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Kag
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Re: Nitpicky design failures in awesome games

Postby Kag » Sun Nov 23, 2008 5:34 am UTC

Hey, you better watch out!
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Clumpy
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Re: Nitpicky design failures in awesome games

Postby Clumpy » Wed Nov 26, 2008 10:26 am UTC

I actually don't mind this, but Grandia II essentially allows you to break the whole game by giving you scrolls which can be upgraded to grant all of your party members an extra 800 hitpoints plus other attributes. Early in the game this easily doubles your HP, plus the upgrade cost is relatively inexpensive. Since every character can learn powerful healing magic this prevents you from having to protect particular party members.

Other upgrades will enhance elemental spells by up to 50%, which also affects healing spells which happen to be water elemental. You basically have free rein to give these characters ridiculous upgrades, a feature I enjoy but will disappoint people looking for a more difficult experience.

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Endless Mike
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Re: What are you sick of seeing in video games?

Postby Endless Mike » Wed Nov 26, 2008 2:06 pm UTC

JayDee wrote:
Rippy wrote:
JayDee wrote:Tutorials (or equivalent) being built into the game. If there has to be one, make it optional or skipable.
Really? In-game tutorials are pretty much mandatory considering the complexity of modern games. I personally haven't read a game manual in years, because it''s standard now that you learn how to play in-game.

But when you can't skip over it the next time you play? That I can't stand.
It's the being mandatory that really bugs me. I like to replay games, but often don't bother because of the thought of playing through the start again.

I think games (or commercial games at least) are tending towards easier and less complex, personally. The level of hand-holding-ness in some tutorials is a joke. Explaining things that are easy as toothpicks. I'd half expect a tutorial level on a two button game like Super Mario Bros these days.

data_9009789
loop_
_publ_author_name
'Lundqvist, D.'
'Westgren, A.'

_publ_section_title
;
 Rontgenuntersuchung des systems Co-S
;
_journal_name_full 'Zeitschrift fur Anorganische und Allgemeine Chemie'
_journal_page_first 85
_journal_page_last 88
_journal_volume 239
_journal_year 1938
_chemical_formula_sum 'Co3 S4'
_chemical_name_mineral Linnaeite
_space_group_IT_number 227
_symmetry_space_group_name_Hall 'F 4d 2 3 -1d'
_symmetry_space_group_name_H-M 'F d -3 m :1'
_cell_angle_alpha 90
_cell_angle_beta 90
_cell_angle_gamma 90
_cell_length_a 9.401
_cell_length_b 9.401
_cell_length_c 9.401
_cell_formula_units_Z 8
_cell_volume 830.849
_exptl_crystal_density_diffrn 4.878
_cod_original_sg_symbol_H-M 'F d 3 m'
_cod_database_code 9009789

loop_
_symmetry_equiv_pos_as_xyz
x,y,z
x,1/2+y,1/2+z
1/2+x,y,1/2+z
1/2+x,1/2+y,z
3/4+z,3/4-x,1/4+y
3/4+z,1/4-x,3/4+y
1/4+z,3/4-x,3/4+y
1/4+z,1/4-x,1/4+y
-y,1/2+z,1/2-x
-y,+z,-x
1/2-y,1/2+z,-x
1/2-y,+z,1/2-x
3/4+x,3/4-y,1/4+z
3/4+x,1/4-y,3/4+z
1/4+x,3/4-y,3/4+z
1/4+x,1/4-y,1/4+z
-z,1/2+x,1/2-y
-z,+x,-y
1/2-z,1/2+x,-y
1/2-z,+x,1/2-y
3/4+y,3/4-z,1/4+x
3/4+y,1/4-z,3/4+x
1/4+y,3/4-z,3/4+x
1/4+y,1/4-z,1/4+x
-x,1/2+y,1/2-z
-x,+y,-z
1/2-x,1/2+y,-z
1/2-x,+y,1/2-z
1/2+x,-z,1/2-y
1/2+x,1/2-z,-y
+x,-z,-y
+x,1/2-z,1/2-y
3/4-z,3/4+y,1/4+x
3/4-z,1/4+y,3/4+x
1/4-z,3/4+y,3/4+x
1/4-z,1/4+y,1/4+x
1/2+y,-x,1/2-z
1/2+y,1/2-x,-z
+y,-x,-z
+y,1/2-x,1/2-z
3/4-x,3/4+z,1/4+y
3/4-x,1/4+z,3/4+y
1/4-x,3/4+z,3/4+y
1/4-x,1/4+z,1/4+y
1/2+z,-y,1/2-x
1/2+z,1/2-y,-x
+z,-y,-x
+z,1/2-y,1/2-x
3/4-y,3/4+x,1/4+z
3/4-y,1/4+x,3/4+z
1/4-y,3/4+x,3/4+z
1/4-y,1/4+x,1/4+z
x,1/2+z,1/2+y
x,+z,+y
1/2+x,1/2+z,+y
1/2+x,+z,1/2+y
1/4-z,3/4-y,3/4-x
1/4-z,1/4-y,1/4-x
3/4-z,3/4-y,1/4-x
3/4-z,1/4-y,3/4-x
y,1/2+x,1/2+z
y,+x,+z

I wholeheartedly agree. I'll never, ever play Kingdom Hearts 2 again since I don't want to deal with the 4 HOUR TUTORIAL THAT HAS NOTHING TO DO WITH THE REST OF THE STORY again. Conversely, Mass Effect REALLY needed a tutorial and it would have been exceptionally easy to make it skippable.

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Jebobek
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Re: Nitpicky design failures in awesome games

Postby Jebobek » Wed Nov 26, 2008 3:02 pm UTC

Achievements in online games. Too many people go off the normal behavior of, say, helping out the team, in order to farm points towards an achievement. I won't dismiss the unexplainable fun fascination of achievements, but in the online setting this is a big downside.
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Koboldskind
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Re: Nitpicky design failures in awesome games

Postby Koboldskind » Wed Nov 26, 2008 3:53 pm UTC

Not being able to say "Yeah, I did that, Mr. Questgiver Guy" in MMORPGs.

In WoW, from level 1 to level 80, about 1 in 20 quests is

"Kill 37 gazillion Pink Butterfly Soldiers" with a followup of "Kill Fairy Mary, the Queen of the Pink Butterflies" ... only that I came across her many many times while killing her underlings, and she never survived those meetings. Why can't I tell Mr. Questy McQuestgiver "Oh yeah, I met 'er, 'ere's 'er 'ead, where's mah monay?"

The same applies to killing tons of Pink Butterflies, only to get a quest ten minutes later that has you collect [Sparkling Fairy Dust] from Pink Butterflies, and you go there and think "Funny, they didn't have Fairy Dust the last time i was here".

I never played any MMORPGs besides WoW extensively, but I guess the problem is not unique there ...